The Nature of Native American Poetry

By Norma C. Wilson | Go to book overview

Chapter 10
The New Generation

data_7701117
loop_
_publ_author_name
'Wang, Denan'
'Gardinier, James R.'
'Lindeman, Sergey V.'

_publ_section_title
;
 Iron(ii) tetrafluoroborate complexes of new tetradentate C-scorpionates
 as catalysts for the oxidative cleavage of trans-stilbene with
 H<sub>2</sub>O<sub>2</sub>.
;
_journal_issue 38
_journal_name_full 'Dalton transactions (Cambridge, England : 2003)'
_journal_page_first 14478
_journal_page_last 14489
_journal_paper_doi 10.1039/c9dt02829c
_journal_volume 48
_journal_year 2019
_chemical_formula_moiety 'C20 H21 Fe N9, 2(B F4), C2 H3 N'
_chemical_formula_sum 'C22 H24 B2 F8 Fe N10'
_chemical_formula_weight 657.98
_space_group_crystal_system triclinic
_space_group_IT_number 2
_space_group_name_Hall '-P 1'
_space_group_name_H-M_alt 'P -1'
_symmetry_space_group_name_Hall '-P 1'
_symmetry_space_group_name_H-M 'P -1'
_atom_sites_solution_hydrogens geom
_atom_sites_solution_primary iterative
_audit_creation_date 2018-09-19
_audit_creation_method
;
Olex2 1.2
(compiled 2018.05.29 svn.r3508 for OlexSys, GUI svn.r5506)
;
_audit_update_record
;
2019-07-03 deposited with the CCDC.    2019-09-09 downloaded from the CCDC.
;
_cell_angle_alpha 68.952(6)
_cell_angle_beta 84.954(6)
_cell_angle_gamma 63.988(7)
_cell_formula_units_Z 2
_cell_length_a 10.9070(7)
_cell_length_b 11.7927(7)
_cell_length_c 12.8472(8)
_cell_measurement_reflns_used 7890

The number of Native American poets has at least doubled since the late sixties, when their poems were first anthologized. Forty-three poets are included in John E. Smelcer and D. L. Birchfield's Durable Breath ( 1994). Alongside early poems by established authors such as Robert Conley and James Welch are new poems by their contemporaries: Jim Barnes, Joseph Bruchac, Barney Bush, Anita Endrezze, Diane Glancy, Joy Harjo, Linda Hogan, Maurice Kenny, Duane Niatum, Nila northSun, Simon Ortiz, Carter Revard, Wendy Rose, and Ralph Salisbury. Also included are works by younger poets Sherman Alexie, Jeannette Armstrong, D. L. Birchfield, Kimberly Blaeser, E. K. Caldwell, Annie Hansen, Tiffany Midge, Cheryl Savageau, and Elizabeth Woody. This anthology gives overdue attention to poets from the north country. Of these, the poems of Cheryl Savageau, an Abenaki and French- Canadian writer, are the most remarkable. Rooted in the tradition of her Abenaki poet predecessor Joseph Bruchac, Savageau in To Human Skin remembers her father, whose "heart was green and growing, / as if he'd lived for centuries / an old forest tree man / rooted in the rocky soil / now called new england" (132). "Trees" pays tribute to her father, who taught her, as she is teaching her children, to love the white birch, "to lean / their cheeks against / the powdery white and hear / the heartbeat of the tree" (131). Savageau's

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